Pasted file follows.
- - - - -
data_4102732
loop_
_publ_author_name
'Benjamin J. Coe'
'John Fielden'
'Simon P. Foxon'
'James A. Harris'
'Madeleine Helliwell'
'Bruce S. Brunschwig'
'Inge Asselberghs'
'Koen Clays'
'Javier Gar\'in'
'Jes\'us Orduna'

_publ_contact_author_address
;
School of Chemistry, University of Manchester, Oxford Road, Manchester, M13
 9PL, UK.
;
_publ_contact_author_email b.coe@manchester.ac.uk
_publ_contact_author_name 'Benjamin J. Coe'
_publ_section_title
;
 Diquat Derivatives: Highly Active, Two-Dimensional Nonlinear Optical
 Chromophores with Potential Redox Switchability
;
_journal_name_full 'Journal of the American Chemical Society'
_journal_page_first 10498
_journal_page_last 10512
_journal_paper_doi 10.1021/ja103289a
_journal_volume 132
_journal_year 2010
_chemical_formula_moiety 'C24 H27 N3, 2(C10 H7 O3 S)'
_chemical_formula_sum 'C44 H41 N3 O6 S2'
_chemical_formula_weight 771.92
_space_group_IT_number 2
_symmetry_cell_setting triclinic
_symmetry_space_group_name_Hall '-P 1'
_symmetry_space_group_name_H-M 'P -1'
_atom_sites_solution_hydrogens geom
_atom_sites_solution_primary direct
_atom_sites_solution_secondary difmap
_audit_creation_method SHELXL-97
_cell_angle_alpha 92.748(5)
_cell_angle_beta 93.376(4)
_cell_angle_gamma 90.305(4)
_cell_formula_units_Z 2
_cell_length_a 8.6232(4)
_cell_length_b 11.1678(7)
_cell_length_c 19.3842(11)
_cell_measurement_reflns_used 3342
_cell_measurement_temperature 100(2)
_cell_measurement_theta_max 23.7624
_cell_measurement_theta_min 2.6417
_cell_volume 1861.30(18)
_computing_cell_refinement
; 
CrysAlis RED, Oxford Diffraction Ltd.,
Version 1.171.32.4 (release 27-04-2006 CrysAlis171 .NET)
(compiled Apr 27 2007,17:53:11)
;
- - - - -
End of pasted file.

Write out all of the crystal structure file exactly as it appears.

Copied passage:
data_4102732
loop_
_publ_author_name
'Benjamin J. Coe'
'John Fielden'
'Simon P. Foxon'
'James A. Harris'
'Madeleine Helliwell'
'Bruce S. Brunschwig'
'Inge Asselberghs'
'Koen Clays'
'Javier Gar\'in'
'Jes\'us Orduna'

_publ_contact_author_address
;
School of Chemistry, University of Manchester, Oxford Road, Manchester, M13
 9PL, UK.
;
_publ_contact_author_email b.coe@manchester.ac.uk
_publ_contact_author_name 'Benjamin J. Coe'
_publ_section_title
;
 Diquat Derivatives: Highly Active, Two-Dimensional Nonlinear Optical
 Chromophores with Potential Redox Switchability
;
_journal_name_full 'Journal of the American Chemical Society'
_journal_page_first 10498
_journal_page_last 10512
_journal_paper_doi 10.1021/ja103289a
_journal_volume 132
_journal_year 2010
_chemical_formula_moiety 'C24 H27 N3, 2(C10 H7 O3 S)'
_chemical_formula_sum 'C44 H41 N3 O6 S2'
_chemical_formula_weight 771.92
_space_group_IT_number 2
_symmetry_cell_setting triclinic
_symmetry_space_group_name_Hall '-P 1'
_symmetry_space_group_name_H-M 'P -1'
_atom_sites_solution_hydrogens geom
_atom_sites_solution_primary direct
_atom_sites_solution_secondary difmap
_audit_creation_method SHELXL-97
_cell_angle_alpha 92.748(5)
_cell_angle_beta 93.376(4)
_cell_angle_gamma 90.305(4)
_cell_formula_units_Z 2
_cell_length_a 8.6232(4)
_cell_length_b 11.1678(7)
_cell_length_c 19.3842(11)
_cell_measurement_reflns_used 3342
_cell_measurement_temperature 100(2)
_cell_measurement_theta_max 23.7624
_cell_measurement_theta_min 2.6417
_cell_volume 1861.30(18)
_computing_cell_refinement
; 
CrysAlis RED, Oxford Diffraction Ltd.,
Version 1.171.32.4 (release 27-04-2006 CrysAlis171 .NET)
(compiled Apr 27 2007,17:53:11)
;